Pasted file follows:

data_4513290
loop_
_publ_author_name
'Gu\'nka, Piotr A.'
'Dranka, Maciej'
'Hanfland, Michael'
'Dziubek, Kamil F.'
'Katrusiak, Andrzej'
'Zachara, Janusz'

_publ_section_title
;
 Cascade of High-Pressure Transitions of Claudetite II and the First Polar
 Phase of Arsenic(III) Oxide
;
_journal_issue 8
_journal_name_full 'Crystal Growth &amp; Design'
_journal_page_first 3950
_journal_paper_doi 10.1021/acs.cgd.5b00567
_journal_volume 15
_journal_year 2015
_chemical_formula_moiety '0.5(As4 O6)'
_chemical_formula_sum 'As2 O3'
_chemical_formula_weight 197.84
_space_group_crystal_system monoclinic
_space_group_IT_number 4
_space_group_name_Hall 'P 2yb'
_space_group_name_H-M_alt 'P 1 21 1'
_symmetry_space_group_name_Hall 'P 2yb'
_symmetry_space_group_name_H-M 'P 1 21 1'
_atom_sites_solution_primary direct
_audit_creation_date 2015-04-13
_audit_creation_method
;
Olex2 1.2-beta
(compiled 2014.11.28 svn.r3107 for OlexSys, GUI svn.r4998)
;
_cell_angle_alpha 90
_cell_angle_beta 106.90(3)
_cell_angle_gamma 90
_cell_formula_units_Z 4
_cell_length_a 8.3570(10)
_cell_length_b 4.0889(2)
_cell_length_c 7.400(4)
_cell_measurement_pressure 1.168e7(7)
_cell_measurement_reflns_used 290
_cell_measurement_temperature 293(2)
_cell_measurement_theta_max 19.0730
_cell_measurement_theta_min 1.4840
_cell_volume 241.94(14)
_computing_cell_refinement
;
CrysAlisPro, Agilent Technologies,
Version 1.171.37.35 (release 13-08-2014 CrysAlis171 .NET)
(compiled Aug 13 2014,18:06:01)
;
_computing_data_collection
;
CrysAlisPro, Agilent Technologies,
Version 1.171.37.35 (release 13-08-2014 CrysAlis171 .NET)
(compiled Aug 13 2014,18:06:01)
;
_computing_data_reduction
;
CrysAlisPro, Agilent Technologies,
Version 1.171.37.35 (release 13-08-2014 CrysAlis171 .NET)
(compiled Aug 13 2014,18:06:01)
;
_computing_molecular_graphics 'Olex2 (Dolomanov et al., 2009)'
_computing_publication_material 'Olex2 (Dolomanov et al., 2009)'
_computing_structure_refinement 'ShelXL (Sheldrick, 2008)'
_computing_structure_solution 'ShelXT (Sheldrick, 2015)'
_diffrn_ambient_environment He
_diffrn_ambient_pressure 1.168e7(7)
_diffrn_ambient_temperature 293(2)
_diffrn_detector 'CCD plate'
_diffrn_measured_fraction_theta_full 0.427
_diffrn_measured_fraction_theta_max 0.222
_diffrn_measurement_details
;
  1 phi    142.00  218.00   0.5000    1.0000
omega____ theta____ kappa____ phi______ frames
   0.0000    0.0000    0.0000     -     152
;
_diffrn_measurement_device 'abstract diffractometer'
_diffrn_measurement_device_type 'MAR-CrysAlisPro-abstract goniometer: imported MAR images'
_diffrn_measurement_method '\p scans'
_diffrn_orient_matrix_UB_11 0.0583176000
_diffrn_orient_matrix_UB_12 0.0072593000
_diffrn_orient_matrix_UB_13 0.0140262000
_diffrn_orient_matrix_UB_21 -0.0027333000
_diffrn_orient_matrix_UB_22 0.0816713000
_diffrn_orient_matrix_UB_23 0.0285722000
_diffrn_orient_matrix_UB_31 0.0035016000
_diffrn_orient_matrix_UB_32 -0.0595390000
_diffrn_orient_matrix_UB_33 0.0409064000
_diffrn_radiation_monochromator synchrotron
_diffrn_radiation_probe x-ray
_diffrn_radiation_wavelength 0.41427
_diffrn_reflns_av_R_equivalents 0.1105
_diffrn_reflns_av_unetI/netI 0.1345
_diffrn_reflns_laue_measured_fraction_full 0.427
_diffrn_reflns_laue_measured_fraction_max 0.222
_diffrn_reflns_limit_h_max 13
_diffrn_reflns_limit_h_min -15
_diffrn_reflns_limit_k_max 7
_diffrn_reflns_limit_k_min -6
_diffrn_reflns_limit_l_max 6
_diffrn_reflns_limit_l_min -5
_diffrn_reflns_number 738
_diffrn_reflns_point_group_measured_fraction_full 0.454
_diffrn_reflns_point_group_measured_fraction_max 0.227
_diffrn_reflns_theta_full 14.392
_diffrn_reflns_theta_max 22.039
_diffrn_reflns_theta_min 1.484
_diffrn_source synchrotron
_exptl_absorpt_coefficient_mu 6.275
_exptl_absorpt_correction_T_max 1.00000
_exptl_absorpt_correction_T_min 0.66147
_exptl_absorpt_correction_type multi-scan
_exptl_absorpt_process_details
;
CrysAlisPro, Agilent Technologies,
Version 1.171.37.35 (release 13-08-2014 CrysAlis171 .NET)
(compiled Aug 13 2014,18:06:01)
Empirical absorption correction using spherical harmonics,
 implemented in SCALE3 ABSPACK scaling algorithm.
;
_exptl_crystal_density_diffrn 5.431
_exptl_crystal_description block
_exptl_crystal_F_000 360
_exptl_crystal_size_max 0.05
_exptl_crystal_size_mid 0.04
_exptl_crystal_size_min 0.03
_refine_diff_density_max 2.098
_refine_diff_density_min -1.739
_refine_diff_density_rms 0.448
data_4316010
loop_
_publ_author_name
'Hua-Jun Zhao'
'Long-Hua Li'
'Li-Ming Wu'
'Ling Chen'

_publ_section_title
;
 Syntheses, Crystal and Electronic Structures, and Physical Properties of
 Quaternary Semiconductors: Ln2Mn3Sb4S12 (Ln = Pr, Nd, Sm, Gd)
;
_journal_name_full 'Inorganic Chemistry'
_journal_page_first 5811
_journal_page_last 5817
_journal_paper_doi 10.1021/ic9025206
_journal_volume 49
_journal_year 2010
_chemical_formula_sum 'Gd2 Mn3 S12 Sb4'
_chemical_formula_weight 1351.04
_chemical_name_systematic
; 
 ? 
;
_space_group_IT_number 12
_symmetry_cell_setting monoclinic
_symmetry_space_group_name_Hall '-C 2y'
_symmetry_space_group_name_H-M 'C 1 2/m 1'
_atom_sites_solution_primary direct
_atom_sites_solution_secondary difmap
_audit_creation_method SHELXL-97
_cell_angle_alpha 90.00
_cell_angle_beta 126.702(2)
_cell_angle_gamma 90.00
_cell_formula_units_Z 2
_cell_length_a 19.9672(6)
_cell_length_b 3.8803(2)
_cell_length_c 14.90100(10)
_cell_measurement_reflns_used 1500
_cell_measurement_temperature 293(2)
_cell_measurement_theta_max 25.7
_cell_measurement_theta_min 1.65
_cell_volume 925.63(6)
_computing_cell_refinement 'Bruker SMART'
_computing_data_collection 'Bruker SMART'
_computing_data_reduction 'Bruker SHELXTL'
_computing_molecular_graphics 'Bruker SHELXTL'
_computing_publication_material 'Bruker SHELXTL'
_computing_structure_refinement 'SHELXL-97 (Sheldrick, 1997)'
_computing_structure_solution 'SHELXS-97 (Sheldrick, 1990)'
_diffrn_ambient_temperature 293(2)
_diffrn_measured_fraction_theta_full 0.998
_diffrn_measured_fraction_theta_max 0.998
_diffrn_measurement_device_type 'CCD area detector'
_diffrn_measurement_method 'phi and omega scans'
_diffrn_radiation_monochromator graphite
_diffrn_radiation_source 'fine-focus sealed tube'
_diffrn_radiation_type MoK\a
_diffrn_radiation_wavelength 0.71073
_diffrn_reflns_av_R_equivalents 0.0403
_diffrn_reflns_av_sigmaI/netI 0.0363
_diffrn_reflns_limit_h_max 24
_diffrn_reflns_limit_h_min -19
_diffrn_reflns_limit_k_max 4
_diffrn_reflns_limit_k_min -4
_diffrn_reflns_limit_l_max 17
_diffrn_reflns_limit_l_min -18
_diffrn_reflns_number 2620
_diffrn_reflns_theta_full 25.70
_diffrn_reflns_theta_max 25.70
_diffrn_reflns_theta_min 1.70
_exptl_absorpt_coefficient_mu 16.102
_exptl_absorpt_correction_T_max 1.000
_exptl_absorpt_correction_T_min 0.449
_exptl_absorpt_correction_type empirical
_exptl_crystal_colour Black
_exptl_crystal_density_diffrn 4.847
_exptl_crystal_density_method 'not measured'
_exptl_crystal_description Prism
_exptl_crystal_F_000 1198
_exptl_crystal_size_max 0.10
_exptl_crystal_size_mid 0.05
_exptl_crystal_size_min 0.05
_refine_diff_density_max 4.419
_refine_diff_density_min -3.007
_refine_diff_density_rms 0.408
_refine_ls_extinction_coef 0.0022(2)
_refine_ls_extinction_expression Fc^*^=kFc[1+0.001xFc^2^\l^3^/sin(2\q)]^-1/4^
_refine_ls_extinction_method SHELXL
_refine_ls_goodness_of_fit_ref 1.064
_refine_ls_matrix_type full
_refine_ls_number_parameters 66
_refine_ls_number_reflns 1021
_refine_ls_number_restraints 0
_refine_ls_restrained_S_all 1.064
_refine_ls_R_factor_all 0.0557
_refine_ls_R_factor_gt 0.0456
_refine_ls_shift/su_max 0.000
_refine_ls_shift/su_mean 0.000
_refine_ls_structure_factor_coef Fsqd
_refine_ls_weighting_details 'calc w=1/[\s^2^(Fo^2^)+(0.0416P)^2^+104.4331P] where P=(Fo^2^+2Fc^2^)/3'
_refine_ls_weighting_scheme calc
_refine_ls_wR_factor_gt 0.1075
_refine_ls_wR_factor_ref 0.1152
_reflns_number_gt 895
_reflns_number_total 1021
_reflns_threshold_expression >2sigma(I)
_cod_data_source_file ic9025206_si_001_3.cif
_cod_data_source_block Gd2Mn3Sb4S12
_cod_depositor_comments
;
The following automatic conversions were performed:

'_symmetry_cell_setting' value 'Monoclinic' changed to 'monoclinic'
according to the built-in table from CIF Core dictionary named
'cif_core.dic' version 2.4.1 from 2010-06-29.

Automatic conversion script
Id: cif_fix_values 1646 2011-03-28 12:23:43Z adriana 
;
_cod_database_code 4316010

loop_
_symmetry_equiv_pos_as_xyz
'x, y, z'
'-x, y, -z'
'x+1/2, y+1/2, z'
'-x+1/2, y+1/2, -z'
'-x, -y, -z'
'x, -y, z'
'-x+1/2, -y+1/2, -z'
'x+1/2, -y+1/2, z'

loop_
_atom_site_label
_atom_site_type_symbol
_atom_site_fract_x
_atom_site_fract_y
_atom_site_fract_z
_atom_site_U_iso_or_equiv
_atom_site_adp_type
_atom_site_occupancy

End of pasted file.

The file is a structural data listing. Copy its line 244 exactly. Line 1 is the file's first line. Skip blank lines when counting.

_cod_data_source_file ic9025206_si_001_3.cif